April 6 (Reuters) - Bristol Myers Squibb said on Saturday data from late-stage studies of its experimental schizophrenia drug showed it helped reduce symptoms of the disorder without the common side effect of weight gain tied to other antipsychotics.

The drugmaker gained access to the treatment, called KarXT, through its $14 billion deal to buy Karuna Therapeutics last year. Long-term data of the drug reinforced the findings that were seen in previous short-term studies, the company said.

In a one-year follow-up, the drug helped curb symptoms such as delusions and reduced speech by more than or equal to 30%, as seen on a disease measurement scale, in over 75% of patients.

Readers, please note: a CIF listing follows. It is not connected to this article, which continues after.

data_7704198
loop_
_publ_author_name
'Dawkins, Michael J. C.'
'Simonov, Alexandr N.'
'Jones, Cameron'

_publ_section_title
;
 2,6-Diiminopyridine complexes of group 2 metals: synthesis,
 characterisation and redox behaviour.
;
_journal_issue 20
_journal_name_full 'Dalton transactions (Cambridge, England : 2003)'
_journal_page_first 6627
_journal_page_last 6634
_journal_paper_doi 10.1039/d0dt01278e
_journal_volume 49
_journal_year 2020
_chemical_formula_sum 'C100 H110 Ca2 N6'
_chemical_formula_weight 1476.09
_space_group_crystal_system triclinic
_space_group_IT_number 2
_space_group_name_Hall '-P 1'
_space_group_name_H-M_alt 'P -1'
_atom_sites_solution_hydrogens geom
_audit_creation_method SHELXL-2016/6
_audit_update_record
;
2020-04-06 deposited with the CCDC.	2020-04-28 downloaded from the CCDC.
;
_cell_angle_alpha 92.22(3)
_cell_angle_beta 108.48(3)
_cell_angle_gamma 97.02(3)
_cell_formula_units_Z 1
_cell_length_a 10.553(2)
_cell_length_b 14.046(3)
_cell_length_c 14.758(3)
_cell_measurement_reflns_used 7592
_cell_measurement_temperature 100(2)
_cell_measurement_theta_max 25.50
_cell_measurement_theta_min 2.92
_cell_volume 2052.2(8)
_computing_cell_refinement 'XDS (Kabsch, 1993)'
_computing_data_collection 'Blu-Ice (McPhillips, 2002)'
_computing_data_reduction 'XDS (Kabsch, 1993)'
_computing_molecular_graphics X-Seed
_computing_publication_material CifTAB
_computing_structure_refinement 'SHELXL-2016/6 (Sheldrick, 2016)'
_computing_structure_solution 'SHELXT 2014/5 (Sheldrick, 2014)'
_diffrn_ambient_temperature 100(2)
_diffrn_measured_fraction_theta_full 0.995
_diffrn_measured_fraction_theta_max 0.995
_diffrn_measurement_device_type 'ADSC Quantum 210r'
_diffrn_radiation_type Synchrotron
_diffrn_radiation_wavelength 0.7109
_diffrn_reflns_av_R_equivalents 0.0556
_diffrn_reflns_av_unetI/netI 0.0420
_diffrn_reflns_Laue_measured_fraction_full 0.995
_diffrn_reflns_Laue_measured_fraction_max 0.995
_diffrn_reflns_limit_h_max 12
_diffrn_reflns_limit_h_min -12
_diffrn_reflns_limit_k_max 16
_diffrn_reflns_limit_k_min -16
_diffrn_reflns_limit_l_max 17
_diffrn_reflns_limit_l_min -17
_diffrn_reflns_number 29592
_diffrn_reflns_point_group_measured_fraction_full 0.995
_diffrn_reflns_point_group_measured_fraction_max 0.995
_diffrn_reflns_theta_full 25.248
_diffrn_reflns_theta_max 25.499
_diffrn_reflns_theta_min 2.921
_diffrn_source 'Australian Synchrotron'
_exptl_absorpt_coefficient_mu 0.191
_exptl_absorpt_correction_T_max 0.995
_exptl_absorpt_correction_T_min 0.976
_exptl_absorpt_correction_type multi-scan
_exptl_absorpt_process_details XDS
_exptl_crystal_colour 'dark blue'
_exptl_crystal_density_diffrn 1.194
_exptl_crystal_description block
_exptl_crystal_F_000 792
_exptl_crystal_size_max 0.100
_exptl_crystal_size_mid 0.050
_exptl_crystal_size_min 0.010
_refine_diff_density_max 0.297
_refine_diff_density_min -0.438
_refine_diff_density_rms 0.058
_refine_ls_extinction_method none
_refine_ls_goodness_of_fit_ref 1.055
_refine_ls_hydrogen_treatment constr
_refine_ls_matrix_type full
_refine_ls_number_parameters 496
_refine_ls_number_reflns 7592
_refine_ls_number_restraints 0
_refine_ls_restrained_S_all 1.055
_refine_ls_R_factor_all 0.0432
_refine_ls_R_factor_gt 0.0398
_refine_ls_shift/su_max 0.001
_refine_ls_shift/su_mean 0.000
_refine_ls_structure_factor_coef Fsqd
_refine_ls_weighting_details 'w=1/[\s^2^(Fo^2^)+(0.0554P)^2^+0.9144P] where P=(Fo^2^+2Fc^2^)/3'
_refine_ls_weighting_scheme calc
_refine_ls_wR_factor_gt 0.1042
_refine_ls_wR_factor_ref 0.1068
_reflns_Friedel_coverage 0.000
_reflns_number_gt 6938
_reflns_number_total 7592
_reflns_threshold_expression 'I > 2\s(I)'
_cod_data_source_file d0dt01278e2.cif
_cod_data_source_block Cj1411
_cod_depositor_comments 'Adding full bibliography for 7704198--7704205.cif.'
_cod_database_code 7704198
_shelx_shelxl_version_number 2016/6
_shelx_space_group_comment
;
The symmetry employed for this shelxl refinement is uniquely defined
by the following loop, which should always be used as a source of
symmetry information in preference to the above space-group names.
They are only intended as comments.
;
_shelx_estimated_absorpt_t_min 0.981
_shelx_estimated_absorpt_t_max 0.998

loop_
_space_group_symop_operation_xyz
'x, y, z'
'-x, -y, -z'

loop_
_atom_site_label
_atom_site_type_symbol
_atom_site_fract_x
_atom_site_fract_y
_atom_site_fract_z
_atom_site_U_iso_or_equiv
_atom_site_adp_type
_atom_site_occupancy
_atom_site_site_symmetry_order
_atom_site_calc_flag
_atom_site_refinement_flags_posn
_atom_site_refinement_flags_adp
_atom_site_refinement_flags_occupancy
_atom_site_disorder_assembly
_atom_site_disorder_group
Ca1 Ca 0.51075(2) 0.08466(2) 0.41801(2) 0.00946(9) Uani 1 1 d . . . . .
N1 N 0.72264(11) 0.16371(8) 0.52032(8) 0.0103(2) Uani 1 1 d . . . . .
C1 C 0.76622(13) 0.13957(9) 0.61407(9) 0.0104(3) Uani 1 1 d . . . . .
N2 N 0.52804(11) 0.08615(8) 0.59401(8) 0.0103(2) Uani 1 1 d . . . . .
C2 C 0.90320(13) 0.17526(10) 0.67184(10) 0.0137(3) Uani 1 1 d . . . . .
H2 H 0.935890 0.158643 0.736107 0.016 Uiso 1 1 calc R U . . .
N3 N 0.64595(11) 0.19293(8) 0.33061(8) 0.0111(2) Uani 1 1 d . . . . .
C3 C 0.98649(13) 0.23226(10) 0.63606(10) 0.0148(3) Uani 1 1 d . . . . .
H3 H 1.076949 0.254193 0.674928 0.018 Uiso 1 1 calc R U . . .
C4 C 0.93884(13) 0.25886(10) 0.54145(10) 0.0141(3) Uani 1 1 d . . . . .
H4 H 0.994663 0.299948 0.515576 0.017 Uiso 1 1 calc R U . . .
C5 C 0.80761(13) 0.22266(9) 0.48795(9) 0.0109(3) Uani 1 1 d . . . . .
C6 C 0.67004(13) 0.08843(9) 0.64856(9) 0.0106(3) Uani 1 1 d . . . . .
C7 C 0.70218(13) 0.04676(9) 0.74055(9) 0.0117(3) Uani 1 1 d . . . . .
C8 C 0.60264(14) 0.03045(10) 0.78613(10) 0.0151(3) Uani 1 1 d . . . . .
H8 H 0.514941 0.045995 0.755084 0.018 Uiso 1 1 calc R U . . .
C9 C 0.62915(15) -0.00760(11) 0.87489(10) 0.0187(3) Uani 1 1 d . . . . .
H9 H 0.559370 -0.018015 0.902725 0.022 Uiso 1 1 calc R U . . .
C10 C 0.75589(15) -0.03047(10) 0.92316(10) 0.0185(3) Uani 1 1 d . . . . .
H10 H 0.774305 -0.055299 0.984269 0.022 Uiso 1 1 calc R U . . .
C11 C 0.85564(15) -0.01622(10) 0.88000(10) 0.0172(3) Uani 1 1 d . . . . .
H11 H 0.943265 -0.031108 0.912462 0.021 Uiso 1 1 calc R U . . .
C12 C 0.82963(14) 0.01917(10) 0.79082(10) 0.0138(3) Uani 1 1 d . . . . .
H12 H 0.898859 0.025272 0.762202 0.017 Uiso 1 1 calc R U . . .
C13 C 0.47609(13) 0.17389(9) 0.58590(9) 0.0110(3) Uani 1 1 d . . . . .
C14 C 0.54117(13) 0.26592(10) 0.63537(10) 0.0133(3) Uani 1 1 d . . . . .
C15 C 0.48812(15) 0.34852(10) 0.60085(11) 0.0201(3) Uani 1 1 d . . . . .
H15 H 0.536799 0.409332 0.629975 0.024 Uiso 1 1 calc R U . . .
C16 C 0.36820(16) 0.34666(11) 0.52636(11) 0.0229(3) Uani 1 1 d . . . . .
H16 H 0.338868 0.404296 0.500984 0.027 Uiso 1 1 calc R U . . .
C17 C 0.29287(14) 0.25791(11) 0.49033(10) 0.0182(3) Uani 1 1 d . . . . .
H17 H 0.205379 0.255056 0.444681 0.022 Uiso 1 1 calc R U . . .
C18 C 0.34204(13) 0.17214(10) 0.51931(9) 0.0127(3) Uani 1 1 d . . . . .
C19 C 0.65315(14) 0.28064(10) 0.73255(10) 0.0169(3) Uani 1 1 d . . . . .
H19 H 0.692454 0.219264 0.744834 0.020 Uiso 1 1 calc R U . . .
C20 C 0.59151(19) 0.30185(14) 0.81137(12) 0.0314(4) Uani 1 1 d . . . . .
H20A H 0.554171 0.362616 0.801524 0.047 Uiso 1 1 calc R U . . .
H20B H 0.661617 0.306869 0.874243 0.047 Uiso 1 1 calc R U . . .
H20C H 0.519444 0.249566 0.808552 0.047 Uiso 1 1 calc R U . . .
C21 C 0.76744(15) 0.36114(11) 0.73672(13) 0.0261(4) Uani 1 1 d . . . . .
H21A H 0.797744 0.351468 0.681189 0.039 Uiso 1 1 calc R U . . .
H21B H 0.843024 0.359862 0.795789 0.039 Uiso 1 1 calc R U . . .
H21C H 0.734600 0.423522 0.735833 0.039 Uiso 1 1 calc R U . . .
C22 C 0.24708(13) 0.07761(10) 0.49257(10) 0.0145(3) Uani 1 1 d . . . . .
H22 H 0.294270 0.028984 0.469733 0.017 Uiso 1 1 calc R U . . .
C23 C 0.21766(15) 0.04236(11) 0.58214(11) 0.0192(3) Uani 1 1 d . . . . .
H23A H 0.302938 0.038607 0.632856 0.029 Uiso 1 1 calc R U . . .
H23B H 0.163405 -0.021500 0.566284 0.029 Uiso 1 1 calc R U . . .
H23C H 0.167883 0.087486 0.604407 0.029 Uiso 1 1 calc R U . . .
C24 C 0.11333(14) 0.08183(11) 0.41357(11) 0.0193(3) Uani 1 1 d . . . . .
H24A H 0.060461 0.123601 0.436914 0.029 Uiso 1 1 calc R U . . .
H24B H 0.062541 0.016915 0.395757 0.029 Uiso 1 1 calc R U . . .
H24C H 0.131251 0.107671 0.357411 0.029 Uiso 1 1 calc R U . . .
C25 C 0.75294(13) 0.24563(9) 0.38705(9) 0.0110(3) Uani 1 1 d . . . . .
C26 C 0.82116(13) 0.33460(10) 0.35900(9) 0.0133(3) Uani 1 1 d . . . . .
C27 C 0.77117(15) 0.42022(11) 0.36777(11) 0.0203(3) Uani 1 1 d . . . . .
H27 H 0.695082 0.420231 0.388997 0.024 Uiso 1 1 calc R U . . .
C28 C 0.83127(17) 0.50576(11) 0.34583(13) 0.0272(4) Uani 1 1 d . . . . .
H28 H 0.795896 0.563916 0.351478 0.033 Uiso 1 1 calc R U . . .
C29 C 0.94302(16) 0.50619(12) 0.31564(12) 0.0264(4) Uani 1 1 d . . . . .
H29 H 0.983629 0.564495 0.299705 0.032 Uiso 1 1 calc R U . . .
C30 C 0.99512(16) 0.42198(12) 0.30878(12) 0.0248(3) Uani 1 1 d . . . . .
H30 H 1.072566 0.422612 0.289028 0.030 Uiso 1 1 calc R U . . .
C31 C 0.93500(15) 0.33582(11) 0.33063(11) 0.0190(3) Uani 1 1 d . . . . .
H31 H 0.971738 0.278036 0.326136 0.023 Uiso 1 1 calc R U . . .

"Current antipsychotic treatments are associated with a number of adverse effects, including adverse metabolic profiles, increases in weight ... and there still remains a need for more effective treatments," said Roland Chen, SVP, global drug development for immunology, neuroscience and cardiovascular development at Bristol Myers.

The data showed KarXT reduced weight on average by 2.56 kilograms at 52 weeks. Majority of the participants, 65.1%, saw a reduction in weight over the course of the trial, with 17.6% of them having a decrease in body weight of more than or equal to 7%.

Across the trials, 14.9% of patients discontinued the study due to treatment-related adverse events. The most common adverse events were nausea and vomiting, the majority of which were mild and transient in nature, the company said.

KarXT is expected to drive sales through late-2020s and into the next decade, at a time when two of Bristol Myers' top drugs, blood cancer treatment Revlimid and blood thinner Eliquis face generic competition. (Reporting by Sneha S K in Bengaluru; Editing by Shilpi Majumdar)